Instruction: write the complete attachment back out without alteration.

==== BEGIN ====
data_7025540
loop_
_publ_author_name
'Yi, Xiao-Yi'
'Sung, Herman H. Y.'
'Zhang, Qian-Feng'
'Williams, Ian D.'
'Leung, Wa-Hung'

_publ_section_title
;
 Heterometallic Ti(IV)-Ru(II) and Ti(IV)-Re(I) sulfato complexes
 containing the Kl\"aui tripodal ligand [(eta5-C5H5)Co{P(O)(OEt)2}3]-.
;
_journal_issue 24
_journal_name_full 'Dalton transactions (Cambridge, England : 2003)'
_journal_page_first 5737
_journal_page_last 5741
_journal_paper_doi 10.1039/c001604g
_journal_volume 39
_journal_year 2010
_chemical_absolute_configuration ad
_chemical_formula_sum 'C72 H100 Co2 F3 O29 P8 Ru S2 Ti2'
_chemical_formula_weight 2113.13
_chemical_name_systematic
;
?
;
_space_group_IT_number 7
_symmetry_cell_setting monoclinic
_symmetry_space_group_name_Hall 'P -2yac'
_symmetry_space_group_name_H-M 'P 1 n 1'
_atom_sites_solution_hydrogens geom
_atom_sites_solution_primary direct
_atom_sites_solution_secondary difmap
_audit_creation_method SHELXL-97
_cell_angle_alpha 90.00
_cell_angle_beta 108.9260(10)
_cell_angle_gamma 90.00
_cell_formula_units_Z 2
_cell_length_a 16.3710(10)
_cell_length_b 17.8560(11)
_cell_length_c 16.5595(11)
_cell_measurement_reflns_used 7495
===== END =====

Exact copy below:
data_7025540
loop_
_publ_author_name
'Yi, Xiao-Yi'
'Sung, Herman H. Y.'
'Zhang, Qian-Feng'
'Williams, Ian D.'
'Leung, Wa-Hung'

_publ_section_title
;
 Heterometallic Ti(IV)-Ru(II) and Ti(IV)-Re(I) sulfato complexes
 containing the Kl\"aui tripodal ligand [(eta5-C5H5)Co{P(O)(OEt)2}3]-.
;
_journal_issue 24
_journal_name_full 'Dalton transactions (Cambridge, England : 2003)'
_journal_page_first 5737
_journal_page_last 5741
_journal_paper_doi 10.1039/c001604g
_journal_volume 39
_journal_year 2010
_chemical_absolute_configuration ad
_chemical_formula_sum 'C72 H100 Co2 F3 O29 P8 Ru S2 Ti2'
_chemical_formula_weight 2113.13
_chemical_name_systematic
;
?
;
_space_group_IT_number 7
_symmetry_cell_setting monoclinic
_symmetry_space_group_name_Hall 'P -2yac'
_symmetry_space_group_name_H-M 'P 1 n 1'
_atom_sites_solution_hydrogens geom
_atom_sites_solution_primary direct
_atom_sites_solution_secondary difmap
_audit_creation_method SHELXL-97
_cell_angle_alpha 90.00
_cell_angle_beta 108.9260(10)
_cell_angle_gamma 90.00
_cell_formula_units_Z 2
_cell_length_a 16.3710(10)
_cell_length_b 17.8560(11)
_cell_length_c 16.5595(11)
_cell_measurement_reflns_used 7495